UK President of Danone urges higher taxes on unhealthy food
Boss of Danone calls for “meaningful intervention from the government” to improve the health profile of food products in the UK.
As a method to tackle the high obesity rates in the UK, the President of Danone UK and Ireland, James Mayer, told The Observer that government ministers should “consider taxing products high in fat, sugar or salt”.
According to the UK Parliament, between 2021-2022, 63.8 percent of adults aged 18 and over in England were estimated to be overweight or living with obesity. UK Parliament highlighted this was an increase from the previous year (2020-2021) where the rate was 63.3 percent.
Mayer told The Observer that “government intervention is required to ensure consumers are offered healthier products”, as, according to Mayer, some food firms in the UK have failed to show “enough appetite for change”.
In his statement, Mayer continued: “The UK food industry’s efforts to improve the health profile of its products have not moved fast enough. We’ve reached a point where meaningful intervention from the government is a necessary course of action.”
According to The Observer, this is the first time a “major” food company has directly called for “urgent government action” to tackle high rates of obesity in the UK.
Earlier in 2023, New Food reported on Henry Dimbleby, former advisor to the UK Government, stepping down from his role. Prior to this Dimbleby formulated the UK’s National Food Strategy, which included a recommendation to introduce a sugar and salt tax.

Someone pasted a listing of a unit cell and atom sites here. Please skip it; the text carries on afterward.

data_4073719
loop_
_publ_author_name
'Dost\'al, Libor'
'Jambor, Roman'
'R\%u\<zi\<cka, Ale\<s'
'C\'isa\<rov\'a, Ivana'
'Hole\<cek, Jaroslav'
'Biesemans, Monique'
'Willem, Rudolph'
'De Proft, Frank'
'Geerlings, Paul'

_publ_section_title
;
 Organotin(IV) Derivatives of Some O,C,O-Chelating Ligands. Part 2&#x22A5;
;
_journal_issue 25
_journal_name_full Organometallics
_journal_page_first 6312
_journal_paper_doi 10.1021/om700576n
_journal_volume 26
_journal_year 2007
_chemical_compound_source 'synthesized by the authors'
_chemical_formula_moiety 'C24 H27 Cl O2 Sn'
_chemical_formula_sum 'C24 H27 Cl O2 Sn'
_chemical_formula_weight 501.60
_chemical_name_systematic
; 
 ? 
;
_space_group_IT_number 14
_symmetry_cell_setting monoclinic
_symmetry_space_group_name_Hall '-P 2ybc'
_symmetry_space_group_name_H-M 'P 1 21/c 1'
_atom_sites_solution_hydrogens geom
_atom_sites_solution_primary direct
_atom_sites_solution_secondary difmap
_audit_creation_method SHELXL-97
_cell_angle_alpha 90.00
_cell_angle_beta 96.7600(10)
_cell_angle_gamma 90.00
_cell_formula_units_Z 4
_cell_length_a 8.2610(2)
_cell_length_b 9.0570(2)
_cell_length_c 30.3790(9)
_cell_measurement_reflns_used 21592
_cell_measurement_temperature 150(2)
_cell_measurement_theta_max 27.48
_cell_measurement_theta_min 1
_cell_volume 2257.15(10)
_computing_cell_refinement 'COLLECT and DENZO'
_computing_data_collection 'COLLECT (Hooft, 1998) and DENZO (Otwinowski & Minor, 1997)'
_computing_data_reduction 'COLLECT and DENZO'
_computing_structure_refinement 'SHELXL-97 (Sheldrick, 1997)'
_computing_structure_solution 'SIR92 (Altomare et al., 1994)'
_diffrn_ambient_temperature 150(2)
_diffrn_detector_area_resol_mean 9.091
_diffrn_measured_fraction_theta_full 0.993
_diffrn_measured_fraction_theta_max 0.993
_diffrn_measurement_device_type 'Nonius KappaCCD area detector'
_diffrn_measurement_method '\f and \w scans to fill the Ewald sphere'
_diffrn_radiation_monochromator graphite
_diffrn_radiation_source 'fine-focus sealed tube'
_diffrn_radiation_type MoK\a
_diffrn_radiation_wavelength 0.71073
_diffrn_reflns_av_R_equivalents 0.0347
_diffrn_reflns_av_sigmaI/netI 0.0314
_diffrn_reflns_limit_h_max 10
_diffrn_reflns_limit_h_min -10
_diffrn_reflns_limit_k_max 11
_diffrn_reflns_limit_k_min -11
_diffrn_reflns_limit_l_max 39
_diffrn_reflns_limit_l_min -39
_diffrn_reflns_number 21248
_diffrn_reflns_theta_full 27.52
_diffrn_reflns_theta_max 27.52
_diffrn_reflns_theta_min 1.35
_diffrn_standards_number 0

However, following his resignation Dimbleby aired his opinions regarding the Conservative Party’s outlook on tackling diet-related concerns. In fact, during an interview on Radio 4’s Today programme he said: “I think the ideology of the Conservative Party and the way that they are dealing with the problem of diet-related disease makes no sense,
“In 10 years’ time, whatever government is in power they are going to be dealing with huge problems to the NHS, which is going to suck money from the rest of government spending and cause misery from diet-related disease,” Dimbleby continued during the radio interview.
With the diet-related health concerns on Danone’s radar, Mayer proceeded to tell The Observer that now is the time for government “to move from a policy that favours caution to one that sets clear parameters for the industry and consumers as to what constitutes a healthy product.
“We see this as the only way industry as a whole will be incentivised to move towards healthier, more sustainable products. This is likely to involve moving faster on food and beverage data sharing and transparency, finally introducing restrictions on advertising of products [high in fat, sugar or salt] and looking at how VAT rates can be aligned to the health credentials of products,” said Mayer.
With Danone reportedly being the first major food company to speak out about it’s outlook on unhealthy food taxes, Mayer’s statement could encourage other food and beverage giants to share their opinions. New Food will keep it’s readers updated with any further comments.